I'll say! I'd want to include a lamp limiter - a 100W bulb would be about right
That's presumably a reference to the very poor state of the average R1155, and the fact that many new owners will just want to connect up a power supply - just "to see what happens"!

That could easily result in the demise of various bits inside the R1155 - or the power supply. Which is the main reason I refused to go with any semiconductor regulator when I was designing a power supply for this job. Far too easy to blow up the supply - particularly with inexpert users.

Richard
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Old 14th Nov 2020, 11:54 pm   #56
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Default Re: R1155 Modern Power Supply

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Originally Posted by trh01uk View Post


I should also say that I will have to back out of offering to simulate the swinging choke version of any psu. I've actually done a bunch of such simulations, but I then spoke to the designer of the PSUD2 simulation software, and he pointed out that simulating a swinging choke is actually vastly more complex than his simple software package will allow for.


Richard

It does sound like a challenging problem to come up with a suitable model for a swinging choke to plug into a simulator.


In practical terms you can simulate a psu at min output current to determine what inductance is required to keep the rectifier current continuous then go again at the max output current to see how low it can drop before rectifier current again becomes discontinuous. It's then a problem for the choke designer to come up with the cheapest way of meeting or exceeding these limits!


Historically, someone somewhere will have published useful tables for just this either derived analytically or empirically but if you weren't in the business back then and know where to look for the information simulation can be your get out of jail free card
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Old 15th Nov 2020, 12:07 am   #57
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Default Re: R1155 Modern Power Supply

4 AMPS for heaters, post 49*, seems a lot by later standards but as I understand it, that was common with side contact valves etc, pre-war, so maybe it wasn't so unusual when R1155's were being built. That was a very detailed PSU analysis you carried out there Richard [miles above my comprehension] but unless I'm confused [very likely] you went back to basics in the end. There was a bit of a "Holy Grail" aura around the PSU and the floating negative bias circuitry, at one time but others just seemed to turn up and sort it [and the set] without a second thought. I wonder how the OP is getting on?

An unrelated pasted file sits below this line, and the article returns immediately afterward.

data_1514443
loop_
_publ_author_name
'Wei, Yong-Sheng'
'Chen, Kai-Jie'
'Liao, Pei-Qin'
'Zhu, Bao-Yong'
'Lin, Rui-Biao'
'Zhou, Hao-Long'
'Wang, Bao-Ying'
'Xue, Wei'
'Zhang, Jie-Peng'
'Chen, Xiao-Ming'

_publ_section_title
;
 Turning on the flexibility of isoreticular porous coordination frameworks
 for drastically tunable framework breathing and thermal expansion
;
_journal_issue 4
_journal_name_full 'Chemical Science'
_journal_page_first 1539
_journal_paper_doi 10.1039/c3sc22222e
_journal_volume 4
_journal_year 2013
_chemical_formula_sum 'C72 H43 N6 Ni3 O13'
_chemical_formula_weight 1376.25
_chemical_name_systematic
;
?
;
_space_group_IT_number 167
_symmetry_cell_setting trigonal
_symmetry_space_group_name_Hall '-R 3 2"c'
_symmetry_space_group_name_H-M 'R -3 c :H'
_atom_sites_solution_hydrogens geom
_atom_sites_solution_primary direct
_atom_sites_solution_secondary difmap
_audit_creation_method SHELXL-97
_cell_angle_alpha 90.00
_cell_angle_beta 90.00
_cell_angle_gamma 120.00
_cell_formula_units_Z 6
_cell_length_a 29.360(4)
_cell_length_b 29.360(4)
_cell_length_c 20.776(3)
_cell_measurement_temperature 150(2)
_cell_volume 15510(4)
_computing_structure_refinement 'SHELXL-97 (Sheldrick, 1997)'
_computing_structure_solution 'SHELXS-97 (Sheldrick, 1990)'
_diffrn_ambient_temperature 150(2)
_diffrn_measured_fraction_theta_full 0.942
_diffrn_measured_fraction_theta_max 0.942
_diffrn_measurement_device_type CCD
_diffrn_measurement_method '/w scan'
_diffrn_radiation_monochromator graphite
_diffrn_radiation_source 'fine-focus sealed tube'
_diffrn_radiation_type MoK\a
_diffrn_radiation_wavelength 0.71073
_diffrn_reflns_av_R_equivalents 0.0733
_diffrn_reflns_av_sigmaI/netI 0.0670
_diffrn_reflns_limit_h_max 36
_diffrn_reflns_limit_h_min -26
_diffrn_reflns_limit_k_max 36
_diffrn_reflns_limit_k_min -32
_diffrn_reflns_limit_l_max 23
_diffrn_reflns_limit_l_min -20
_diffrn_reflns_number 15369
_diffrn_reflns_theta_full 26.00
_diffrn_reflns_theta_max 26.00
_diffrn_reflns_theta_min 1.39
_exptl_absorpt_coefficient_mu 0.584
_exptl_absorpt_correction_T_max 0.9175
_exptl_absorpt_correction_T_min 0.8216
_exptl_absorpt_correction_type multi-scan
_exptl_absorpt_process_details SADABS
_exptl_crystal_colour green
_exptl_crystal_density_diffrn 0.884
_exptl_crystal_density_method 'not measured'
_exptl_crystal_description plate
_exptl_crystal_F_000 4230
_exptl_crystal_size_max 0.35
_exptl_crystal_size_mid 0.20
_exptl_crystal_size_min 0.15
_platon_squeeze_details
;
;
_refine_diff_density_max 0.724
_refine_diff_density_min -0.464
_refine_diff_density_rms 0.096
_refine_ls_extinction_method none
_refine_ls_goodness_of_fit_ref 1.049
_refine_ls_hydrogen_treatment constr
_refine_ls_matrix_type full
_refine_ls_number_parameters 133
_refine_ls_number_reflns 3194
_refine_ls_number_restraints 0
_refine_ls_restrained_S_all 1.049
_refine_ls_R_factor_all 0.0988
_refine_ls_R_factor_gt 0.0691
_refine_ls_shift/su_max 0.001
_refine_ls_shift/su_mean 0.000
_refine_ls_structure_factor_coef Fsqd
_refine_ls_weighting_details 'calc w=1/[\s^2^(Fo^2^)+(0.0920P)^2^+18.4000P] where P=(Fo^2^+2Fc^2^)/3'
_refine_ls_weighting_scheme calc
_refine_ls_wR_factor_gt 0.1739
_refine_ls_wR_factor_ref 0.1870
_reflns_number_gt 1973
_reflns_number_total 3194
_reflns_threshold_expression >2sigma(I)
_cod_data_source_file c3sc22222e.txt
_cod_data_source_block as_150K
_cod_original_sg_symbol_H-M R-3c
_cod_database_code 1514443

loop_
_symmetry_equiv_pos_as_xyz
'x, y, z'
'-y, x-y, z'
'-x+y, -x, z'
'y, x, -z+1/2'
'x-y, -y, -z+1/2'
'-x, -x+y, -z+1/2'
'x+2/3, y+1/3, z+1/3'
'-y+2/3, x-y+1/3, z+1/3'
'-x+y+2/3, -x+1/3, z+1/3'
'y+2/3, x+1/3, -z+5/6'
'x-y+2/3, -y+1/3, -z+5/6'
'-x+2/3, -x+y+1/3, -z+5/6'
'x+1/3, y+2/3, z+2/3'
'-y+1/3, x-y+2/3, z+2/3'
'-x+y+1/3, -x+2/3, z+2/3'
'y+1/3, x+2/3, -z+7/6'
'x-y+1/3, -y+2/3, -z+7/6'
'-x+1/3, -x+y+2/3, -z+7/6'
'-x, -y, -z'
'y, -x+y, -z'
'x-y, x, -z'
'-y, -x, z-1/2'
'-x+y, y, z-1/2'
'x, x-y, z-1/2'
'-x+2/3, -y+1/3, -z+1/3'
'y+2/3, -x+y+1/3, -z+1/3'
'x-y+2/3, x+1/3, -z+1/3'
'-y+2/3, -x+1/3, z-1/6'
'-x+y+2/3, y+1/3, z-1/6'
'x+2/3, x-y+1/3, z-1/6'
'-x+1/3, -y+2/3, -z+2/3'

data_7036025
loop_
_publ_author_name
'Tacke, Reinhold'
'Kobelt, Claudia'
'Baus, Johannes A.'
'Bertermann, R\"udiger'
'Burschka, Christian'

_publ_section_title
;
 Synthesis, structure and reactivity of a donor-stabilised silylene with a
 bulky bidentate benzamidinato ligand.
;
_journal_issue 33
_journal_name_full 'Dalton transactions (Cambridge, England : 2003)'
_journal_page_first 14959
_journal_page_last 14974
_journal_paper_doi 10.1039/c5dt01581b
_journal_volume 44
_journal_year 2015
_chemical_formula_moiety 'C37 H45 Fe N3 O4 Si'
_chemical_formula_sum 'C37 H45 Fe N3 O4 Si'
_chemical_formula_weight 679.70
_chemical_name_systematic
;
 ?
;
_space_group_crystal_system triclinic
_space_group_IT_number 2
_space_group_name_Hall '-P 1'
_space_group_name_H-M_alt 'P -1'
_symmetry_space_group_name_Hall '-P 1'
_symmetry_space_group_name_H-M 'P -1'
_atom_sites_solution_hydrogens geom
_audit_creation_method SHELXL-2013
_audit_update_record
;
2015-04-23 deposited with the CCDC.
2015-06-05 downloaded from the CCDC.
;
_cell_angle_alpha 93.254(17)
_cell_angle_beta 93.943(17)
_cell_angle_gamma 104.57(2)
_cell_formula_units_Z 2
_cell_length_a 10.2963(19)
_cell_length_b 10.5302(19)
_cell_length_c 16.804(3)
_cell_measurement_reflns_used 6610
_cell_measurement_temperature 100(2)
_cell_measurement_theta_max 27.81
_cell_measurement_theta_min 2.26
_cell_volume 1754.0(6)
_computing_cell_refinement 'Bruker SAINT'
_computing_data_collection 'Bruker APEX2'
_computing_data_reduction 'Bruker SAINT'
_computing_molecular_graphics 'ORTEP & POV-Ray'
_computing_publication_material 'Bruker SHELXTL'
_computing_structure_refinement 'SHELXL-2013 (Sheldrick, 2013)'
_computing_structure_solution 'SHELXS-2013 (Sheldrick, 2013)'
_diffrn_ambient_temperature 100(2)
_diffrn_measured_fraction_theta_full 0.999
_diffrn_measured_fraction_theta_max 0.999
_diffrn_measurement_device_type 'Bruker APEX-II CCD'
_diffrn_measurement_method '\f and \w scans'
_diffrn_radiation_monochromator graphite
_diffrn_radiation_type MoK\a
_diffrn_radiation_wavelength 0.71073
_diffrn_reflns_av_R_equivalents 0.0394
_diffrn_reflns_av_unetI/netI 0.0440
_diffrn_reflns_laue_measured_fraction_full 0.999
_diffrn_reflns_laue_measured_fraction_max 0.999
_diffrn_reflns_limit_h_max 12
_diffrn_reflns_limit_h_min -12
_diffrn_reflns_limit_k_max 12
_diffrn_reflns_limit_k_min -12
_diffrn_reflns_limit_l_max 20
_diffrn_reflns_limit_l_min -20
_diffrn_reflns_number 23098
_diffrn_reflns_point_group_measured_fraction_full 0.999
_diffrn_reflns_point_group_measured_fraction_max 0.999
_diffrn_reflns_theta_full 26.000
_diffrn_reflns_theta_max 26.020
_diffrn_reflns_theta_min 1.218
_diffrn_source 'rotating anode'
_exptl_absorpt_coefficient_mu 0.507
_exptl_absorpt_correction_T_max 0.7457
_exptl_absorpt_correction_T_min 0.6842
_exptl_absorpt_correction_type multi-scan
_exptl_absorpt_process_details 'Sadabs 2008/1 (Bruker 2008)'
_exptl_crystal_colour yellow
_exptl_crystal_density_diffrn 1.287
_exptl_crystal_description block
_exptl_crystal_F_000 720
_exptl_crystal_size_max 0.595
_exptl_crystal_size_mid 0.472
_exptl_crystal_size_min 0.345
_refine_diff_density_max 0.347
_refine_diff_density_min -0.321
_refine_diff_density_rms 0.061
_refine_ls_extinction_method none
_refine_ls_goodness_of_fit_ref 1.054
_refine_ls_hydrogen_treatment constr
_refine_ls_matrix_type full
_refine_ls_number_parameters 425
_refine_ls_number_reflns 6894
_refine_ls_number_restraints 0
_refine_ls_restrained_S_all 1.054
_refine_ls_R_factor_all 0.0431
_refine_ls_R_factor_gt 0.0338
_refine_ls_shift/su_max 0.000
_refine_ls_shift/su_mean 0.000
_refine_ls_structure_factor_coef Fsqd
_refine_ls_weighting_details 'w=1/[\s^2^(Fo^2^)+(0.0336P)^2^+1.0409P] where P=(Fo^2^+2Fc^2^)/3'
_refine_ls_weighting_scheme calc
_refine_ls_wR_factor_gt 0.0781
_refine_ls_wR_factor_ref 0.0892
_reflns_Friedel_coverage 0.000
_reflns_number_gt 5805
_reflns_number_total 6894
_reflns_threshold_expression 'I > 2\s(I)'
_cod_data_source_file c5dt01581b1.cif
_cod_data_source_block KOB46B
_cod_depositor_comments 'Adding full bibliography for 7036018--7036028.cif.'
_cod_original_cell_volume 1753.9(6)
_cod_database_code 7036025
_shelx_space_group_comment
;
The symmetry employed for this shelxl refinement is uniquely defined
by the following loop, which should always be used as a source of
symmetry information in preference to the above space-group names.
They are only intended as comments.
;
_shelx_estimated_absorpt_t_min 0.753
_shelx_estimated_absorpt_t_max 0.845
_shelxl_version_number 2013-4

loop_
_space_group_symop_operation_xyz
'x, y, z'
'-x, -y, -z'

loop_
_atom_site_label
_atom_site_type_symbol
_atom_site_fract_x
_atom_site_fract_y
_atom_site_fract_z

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Old 15th Nov 2020, 10:07 am   #58
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4 AMPS for heaters, post 49*, seems a lot by later standards.........

Dave W
Dave,

for clarity I will list the actual heater currents for the valves the R1155 contains. If 4 amps "sounds a lot" - its a good bit less than the 4.7A that is the "official total" when all the valves are fitted. Here's how that breaks down:

Receiver section:

V3 RF amplifier VR100 Ih=0.3A
V4 Mixer/Local oscillator VR99 Ih=0.3A
V5 1st IF amplifier VR100 Ih=0.3A
V6 2nd IF amplifier VR100 Ih=0.3A
V7 Detector/AGC/audio VR101 Ih=0.65A
V8 Audio output VR101 Ih=0.65A
V10 Tuning indicator VI103 Ih=0.3A

Total heater current receiver: 2.8A

DF section:

V1 DF Switching VR99A Ih=0.3A
V2 DF Switching VR99A Ih=0.3A
V9 Visual meter switch VR102 Ih=1.3A

Total heater current DF: 1.9A

So.....the "4A heater current" is in fact incorrect - its 2.8A if the DF valves are removed, and 4.7A if they are fitted. Someone wanting to just use it in comms mode, could get away perfectly well with a 3A LT power source.

The valve compliment in the receive section is about average for a WWII receiver. The DF section is unusual and adds nearly another 2A- which is probably why most users of the set have routinely discarded those valves. Its only with the push for authenticity in recent decades that people have started to grapple with the full system.


Richard
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Old 16th Nov 2020, 1:54 am   #59
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Default Re: R1155 Modern Power Supply

Thanks for that explanation Richard. I see what you mean! It's accumulative in fact although, as they say [in Lancashire at least] "It all mounts up!". I think I've gained my impression of this from reading about Radio or Tv set restorations, where the person trying to revive things often talks about a generic problem with certain valves needing a four amp supply and has to cobble something together [separately] to make up the difference